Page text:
Delirium in the intensive care unit (ICU) represents an acute form of organ dysfunction, which manifests as a rapidly developing disturbance of both consciousness and cognition that tends to fluctuate throughout the course of a day.1 The American Psychiatric Association’s (APA) Diagnostic and Statistical Manual of Mental Disorders (DSM)-IV defines four key features of delirium: 1) Disturbance of consciousness with reduced awareness of the environment and impaired ability to focus, sustain or shift attention; 2) Altered cognition (e.g., impaired memory, language disturbance or disorientation) or the development of a perceptual disturbance (e.g., hallucinations, delusions, or illusions) that is not better accounted for by preexisting or evolving dementia; 3) Disturbance develops over a short period of time (hours to days) and tends to fluctuate during the course of the day; and 4) Evidence of an etiologic cause (i.e., delirium due to general medical condition, substance induced delirium, delirium due to multiple etiologies, or delirium not otherwise specified).1
Delirium is common in the ICU, affecting 60–80% of mechanically ventilated patients and 20–50% of non-mechanically ventilated patients.2–8 Its presence heralds both short- and long-term adverse outcomes. In the hospital, delirious patients are at increased risk for prolonged mechanical ventilation, catheter removal, self-extubation and need for physical restraints.3,9,10 In addition, delirium predisposes patients to longer hospital stays, with greater healthcare costs, increased risk of death during the hospitalization and increased odds of institutionalization following discharge.10–15 Even after hospital discharge, the amount of time a patient was delirious in the ICU predicts long-term cognitive impairment, physical disability and death up to a year later.12,16–20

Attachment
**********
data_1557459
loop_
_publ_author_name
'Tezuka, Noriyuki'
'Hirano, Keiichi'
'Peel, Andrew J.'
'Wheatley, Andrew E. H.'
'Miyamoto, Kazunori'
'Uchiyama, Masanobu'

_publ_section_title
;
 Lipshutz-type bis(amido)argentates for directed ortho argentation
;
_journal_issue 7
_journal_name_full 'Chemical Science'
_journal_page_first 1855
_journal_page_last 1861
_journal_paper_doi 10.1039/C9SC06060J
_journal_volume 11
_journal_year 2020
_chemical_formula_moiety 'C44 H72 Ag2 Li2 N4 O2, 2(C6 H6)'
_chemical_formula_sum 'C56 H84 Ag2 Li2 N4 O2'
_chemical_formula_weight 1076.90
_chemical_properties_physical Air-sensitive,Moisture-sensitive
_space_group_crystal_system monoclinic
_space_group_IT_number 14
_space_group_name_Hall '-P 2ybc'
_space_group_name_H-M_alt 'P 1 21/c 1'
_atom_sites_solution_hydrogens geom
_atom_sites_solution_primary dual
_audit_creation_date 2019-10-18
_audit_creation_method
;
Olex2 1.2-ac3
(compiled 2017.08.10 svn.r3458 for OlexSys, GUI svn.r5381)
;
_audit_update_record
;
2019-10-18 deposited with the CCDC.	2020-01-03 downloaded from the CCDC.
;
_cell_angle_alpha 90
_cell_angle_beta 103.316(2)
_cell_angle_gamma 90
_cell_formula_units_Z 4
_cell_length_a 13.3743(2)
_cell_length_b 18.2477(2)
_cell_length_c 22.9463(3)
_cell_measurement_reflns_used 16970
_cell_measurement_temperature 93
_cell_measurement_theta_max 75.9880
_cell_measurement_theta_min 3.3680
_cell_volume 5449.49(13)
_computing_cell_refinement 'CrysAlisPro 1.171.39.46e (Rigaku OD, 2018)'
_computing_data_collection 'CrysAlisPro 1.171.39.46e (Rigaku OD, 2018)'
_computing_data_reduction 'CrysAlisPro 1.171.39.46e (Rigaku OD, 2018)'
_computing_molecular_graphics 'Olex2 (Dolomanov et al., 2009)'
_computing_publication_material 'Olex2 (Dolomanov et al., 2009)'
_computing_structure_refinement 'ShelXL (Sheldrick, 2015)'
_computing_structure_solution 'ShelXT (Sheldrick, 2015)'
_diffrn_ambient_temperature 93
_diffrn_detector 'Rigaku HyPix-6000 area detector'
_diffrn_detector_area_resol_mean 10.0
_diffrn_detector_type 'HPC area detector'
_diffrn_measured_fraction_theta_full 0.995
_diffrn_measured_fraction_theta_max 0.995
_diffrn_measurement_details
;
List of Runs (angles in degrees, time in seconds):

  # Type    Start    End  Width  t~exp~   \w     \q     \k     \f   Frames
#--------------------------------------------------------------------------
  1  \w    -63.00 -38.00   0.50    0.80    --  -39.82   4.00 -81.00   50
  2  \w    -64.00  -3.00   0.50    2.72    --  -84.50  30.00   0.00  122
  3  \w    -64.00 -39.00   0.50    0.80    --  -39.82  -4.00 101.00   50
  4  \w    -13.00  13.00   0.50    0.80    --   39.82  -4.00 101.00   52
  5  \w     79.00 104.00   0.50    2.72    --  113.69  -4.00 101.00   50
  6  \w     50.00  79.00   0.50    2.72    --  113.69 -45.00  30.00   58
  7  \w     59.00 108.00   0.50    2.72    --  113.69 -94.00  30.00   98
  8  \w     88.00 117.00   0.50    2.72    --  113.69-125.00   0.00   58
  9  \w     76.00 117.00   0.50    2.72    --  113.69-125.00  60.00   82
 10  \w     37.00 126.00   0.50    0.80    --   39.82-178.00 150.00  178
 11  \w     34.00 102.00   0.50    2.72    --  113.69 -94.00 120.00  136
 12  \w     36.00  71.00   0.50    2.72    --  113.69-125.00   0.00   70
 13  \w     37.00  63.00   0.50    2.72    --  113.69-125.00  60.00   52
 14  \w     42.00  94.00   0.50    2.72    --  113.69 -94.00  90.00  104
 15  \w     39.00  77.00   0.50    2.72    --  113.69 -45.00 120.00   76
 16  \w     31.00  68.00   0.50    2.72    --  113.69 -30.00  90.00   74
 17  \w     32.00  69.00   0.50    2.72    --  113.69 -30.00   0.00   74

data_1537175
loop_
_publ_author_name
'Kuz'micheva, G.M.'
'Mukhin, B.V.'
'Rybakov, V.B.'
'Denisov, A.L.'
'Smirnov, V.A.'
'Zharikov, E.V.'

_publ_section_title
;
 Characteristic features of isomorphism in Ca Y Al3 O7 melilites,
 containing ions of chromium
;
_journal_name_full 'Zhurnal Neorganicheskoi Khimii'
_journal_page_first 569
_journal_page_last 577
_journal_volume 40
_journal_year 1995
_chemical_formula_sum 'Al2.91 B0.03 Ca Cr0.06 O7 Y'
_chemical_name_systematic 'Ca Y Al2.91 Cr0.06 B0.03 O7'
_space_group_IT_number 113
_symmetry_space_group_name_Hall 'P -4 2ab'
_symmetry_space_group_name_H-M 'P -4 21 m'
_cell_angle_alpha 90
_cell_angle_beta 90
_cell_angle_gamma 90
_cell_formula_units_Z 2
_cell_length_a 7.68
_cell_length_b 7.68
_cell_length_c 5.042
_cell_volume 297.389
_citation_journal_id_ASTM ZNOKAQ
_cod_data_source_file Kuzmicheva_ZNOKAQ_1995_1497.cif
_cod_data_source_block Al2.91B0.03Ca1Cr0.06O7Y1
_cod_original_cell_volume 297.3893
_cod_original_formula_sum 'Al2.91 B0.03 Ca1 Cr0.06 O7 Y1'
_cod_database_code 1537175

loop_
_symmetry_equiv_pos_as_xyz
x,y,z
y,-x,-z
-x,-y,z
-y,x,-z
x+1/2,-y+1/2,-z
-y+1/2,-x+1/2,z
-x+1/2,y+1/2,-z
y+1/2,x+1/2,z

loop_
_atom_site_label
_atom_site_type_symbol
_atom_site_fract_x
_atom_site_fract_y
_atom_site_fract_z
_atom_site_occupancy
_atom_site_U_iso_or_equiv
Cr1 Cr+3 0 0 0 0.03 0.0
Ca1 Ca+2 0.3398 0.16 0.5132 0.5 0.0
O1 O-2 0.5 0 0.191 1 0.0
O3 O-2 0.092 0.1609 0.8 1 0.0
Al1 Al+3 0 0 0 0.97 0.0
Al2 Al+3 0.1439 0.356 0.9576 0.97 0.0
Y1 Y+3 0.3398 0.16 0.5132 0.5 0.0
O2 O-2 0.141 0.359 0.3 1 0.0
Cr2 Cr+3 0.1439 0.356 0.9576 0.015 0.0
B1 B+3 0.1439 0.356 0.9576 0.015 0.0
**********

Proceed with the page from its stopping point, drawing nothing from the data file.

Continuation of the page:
Given the common occurrence of delirium and the adverse outcomes associated with its presence, preventing delirium in the ICU is a key piece to enhancing the quality of care in ICUs worldwide. But, before considering preventive strategies, one must first ask whether delirium in the ICU can be prevented from developing in the first place? Though some ICU patients develop delirium due to a single, preventable risk factor—and thus recognition and avoidance or minimization of this risk factor may effectively prevent the patient from developing delirium—delirium more often occurs when a vulnerable patient (i.e., having multiple predisposing risk factors) encounters a large insult or insults (i.e., develops a precipitating risk factor).21 Frequently the insult causing delirium is the critical illness leading to ICU admission, such that a large number of patients are delirious prior to arrival in the ICU. Indeed, delirium commonly occurs in conjunction with other acute organ failures such as respiratory failure, shock, and/or renal failure. By the time of ICU admission, the ‘horse is out of the barn’ for many patients, because the syndrome has already developed and therefore cannot be prevented. Even in these patients, though, “preventive” strategies may be of benefit via their effect on duration of delirium. Multiple studies have found that the number of days an ICU patient is delirious is associated with numerous adverse outcomes, including cognitive impairment, physical disability and death in the year following a critical illness.
Thus, we review herein strategies to prevent not only the development of delirium in critically ill patients but also to prevent the persistence of delirium in the ICU, which may be a more attainable goal. Many of these strategies are part of the recently described “ABCDE” approach to ICU care, which clinicians can use to address modifiable risk factors associated with delirium and improve outcomes for their patients.